18 Early in the morning, as Jesus was on his way back to the city, he was hungry. 19 Seeing a fig tree by the road, he went up to it but found nothing on it except leaves. Then he said to it, “May you never bear fruit again!” Immediately the tree withered.
I’ve always pondered why Jesus cursed the fig tree, now before you tell me that’s obvious Ian, and say it didn’t have any fruit. I get that but in another verse it tells us that it wasn’t the season for figs to grow. So part of me as thought it’s a bit mean of Jesus to be cursing a fig tree for not having figs when really speaking, it’s not meant to have figs. That’s my earlier thoughts on the subject.
So after having this conversation with Tracey today I decided to look into it and find out why?
Well firstly I started reading about the characteristics of fig trees and I found out that they usually have a crop three times during the year, once in the spring and another two crops later on, I also noted that if the climate and conditions are right then the fig tree can have figs for up to sometimes ten months of the year. Of course they are not always ripe to eat during various times but a fig tree will show signs of fruit during those times none of the less.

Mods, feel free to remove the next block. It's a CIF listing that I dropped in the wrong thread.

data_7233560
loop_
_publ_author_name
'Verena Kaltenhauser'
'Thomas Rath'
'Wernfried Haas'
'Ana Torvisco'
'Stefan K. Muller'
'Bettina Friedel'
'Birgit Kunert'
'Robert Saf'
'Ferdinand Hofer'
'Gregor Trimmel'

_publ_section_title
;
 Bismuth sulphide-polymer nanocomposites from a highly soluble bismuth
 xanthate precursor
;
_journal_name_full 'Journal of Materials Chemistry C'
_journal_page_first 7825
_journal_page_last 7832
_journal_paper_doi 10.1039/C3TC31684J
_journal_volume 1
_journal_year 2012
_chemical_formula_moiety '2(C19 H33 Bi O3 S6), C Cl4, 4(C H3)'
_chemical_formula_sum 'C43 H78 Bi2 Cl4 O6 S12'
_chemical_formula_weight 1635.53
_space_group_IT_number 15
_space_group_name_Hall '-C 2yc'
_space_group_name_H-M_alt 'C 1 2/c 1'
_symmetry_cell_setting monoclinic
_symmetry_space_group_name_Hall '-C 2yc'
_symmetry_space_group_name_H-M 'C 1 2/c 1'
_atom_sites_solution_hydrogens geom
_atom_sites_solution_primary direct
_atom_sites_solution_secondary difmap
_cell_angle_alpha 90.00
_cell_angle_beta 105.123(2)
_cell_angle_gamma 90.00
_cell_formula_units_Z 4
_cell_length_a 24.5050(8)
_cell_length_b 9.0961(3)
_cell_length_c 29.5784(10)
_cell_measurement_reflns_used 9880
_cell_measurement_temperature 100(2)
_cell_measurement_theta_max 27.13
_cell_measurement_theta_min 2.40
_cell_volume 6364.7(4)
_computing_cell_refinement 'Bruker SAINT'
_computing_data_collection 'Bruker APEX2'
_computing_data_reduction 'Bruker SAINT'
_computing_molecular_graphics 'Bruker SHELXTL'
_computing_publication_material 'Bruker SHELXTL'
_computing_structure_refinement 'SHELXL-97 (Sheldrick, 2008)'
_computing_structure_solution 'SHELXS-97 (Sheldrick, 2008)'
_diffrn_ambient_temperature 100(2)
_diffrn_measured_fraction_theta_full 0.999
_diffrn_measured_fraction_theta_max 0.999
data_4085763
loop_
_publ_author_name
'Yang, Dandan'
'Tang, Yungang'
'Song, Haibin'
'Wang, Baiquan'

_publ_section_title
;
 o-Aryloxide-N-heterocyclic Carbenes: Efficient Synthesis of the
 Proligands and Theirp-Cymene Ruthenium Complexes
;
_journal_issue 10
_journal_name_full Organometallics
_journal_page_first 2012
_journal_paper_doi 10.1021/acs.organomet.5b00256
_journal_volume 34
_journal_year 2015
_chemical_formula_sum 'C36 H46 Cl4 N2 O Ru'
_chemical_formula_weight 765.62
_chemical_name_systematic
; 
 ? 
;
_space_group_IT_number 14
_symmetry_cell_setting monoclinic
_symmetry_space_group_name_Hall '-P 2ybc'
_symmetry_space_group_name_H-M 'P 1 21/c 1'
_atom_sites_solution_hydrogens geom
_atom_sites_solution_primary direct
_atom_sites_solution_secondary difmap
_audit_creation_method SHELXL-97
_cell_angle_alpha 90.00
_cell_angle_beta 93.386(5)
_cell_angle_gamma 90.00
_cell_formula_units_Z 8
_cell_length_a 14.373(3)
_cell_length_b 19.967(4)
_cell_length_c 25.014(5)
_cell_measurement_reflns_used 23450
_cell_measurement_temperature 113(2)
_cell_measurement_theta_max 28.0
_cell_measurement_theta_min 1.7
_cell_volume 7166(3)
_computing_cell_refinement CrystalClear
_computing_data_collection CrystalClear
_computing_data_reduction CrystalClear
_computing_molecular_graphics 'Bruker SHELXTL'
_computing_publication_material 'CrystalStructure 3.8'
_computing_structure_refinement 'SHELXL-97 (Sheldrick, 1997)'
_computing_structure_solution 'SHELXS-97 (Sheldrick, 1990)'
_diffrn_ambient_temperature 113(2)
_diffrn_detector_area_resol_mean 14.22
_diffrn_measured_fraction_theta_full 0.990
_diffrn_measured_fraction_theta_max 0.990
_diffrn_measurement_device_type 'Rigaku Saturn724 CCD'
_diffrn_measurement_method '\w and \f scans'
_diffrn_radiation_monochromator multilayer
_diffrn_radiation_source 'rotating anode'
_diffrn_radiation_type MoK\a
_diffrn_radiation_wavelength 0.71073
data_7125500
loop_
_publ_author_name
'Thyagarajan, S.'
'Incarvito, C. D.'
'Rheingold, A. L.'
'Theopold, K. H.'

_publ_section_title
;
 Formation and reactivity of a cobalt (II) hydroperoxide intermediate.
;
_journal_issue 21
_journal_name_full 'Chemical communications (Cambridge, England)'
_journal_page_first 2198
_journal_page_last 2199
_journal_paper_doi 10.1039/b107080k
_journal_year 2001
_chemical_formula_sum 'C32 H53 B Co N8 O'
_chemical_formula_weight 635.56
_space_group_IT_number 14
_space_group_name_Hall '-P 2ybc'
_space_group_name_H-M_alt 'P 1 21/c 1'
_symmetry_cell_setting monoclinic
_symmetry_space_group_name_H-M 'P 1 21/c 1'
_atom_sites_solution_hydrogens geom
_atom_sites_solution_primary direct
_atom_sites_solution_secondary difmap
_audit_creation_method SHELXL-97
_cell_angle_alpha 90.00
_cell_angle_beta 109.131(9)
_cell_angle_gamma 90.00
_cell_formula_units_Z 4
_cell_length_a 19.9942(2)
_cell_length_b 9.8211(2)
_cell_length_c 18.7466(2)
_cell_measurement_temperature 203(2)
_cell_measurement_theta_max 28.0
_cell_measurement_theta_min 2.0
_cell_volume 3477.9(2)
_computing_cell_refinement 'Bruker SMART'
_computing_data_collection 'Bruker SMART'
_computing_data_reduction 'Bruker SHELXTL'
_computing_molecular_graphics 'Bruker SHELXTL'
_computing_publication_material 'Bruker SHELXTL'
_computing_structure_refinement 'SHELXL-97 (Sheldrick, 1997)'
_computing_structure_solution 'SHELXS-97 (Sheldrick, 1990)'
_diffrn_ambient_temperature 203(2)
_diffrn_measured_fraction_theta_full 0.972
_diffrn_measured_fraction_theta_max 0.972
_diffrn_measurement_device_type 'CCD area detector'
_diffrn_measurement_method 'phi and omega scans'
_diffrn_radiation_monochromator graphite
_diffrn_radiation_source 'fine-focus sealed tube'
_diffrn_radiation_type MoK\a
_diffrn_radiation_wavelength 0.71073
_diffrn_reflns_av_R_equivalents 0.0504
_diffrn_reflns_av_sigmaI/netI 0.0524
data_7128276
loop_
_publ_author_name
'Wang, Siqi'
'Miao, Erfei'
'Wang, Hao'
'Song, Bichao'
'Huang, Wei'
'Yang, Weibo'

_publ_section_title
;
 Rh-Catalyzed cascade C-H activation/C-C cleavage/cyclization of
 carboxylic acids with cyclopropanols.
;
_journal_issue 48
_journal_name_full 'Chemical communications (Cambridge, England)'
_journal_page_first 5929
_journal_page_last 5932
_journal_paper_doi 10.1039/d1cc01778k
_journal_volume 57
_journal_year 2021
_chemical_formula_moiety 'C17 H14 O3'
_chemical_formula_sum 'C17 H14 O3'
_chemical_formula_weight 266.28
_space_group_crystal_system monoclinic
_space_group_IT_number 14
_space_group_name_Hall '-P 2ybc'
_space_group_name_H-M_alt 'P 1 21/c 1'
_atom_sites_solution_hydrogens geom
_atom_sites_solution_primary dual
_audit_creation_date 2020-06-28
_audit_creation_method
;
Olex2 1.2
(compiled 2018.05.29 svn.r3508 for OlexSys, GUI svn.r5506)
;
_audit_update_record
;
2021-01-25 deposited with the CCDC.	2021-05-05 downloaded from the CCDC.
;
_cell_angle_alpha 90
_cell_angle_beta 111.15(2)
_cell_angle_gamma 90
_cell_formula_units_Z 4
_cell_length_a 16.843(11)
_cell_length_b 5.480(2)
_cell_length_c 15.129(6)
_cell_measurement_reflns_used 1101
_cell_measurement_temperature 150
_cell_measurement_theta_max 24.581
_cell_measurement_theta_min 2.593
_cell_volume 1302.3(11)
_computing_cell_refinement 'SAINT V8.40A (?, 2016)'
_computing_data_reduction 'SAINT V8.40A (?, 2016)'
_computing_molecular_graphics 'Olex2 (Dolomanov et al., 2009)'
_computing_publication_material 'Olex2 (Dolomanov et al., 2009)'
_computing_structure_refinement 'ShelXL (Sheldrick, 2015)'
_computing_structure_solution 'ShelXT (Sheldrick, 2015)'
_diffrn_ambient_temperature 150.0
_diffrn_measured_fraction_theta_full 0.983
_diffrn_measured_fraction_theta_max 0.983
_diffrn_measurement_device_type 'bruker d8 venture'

So for Jesus and his disciples it wasn’t uncommon to see a fig tree with fruit even out of season. Also a very important point naturally speaking is that the figs on the fig tree generally appear before the leaves and because the figs are first green they blend in with the leaves right up until it is almost ripe.
I can now imagine Jesus and his disciples walking to the fig tree seeing it had leaves on it and expecting there to be figs. Of course – why wouldn’t they. But as we know it didn’t and there spells the end of the fig tree!!
Now a large part of me is satisfied with this explanation until I read another couple of studies on it. (The internet is a wonderful thing for gaining a start point on understanding)
If we look in Matthew 21, this passage is placed straight after Jesus overturns the tables and cleanses the temple of the moneychangers. Some believe that the cursing of the fig tree is symbolically linked to the cleansing of the temple and their reasons are this.
The fig tree is often used symbolically to represent Israel in the Scriptures and Jesus’ constantly refers to the Pharisees as hypocrites for their outward spiritual or religious actions but not having any substance or ‘fruit’. He overturns the tables and cleanses the temple at around the same time as he curses the fig tree. I’ve discovered that many believe that with the cursing of the fig tree, He was symbolically denouncing Israel as a nation and, in a sense, even denouncing unfruitful “Christians” (that is, people who profess to be Christian but have no evidence of a relationship with Christ) An interesting thought and worth pondering on.
We are called to bear fruit but many are like the fig tree – all the appearance of fruit but when studied a little closer we find just leaves. The Pharisees are exactly that and when we forget His love commands we edge ever closer to the same fate.